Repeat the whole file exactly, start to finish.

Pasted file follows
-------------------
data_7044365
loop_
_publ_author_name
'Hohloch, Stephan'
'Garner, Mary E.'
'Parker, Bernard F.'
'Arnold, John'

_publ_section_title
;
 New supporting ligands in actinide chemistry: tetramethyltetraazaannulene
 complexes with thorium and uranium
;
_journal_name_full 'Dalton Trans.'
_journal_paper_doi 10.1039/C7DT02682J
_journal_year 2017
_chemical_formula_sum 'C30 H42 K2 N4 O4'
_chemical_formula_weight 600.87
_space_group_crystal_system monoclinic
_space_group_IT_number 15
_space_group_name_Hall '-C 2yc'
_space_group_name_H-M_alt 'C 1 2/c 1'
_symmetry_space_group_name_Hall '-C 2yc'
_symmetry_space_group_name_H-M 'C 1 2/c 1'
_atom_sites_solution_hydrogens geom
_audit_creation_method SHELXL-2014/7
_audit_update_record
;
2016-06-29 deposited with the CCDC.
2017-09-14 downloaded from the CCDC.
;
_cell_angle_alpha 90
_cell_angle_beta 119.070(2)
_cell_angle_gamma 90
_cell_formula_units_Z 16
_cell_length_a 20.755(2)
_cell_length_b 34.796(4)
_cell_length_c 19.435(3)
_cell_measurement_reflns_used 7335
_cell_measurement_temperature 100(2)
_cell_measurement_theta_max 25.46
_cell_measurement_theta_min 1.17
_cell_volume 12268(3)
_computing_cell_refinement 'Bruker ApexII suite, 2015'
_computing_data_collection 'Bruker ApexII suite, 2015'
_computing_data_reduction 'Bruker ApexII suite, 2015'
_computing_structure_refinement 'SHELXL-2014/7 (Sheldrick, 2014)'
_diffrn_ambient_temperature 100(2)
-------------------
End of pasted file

data_7044365
loop_
_publ_author_name
'Hohloch, Stephan'
'Garner, Mary E.'
'Parker, Bernard F.'
'Arnold, John'

_publ_section_title
;
 New supporting ligands in actinide chemistry: tetramethyltetraazaannulene
 complexes with thorium and uranium
;
_journal_name_full 'Dalton Trans.'
_journal_paper_doi 10.1039/C7DT02682J
_journal_year 2017
_chemical_formula_sum 'C30 H42 K2 N4 O4'
_chemical_formula_weight 600.87
_space_group_crystal_system monoclinic
_space_group_IT_number 15
_space_group_name_Hall '-C 2yc'
_space_group_name_H-M_alt 'C 1 2/c 1'
_symmetry_space_group_name_Hall '-C 2yc'
_symmetry_space_group_name_H-M 'C 1 2/c 1'
_atom_sites_solution_hydrogens geom
_audit_creation_method SHELXL-2014/7
_audit_update_record
;
2016-06-29 deposited with the CCDC.
2017-09-14 downloaded from the CCDC.
;
_cell_angle_alpha 90
_cell_angle_beta 119.070(2)
_cell_angle_gamma 90
_cell_formula_units_Z 16
_cell_length_a 20.755(2)
_cell_length_b 34.796(4)
_cell_length_c 19.435(3)
_cell_measurement_reflns_used 7335
_cell_measurement_temperature 100(2)
_cell_measurement_theta_max 25.46
_cell_measurement_theta_min 1.17
_cell_volume 12268(3)
_computing_cell_refinement 'Bruker ApexII suite, 2015'
_computing_data_collection 'Bruker ApexII suite, 2015'
_computing_data_reduction 'Bruker ApexII suite, 2015'
_computing_structure_refinement 'SHELXL-2014/7 (Sheldrick, 2014)'
_diffrn_ambient_temperature 100(2)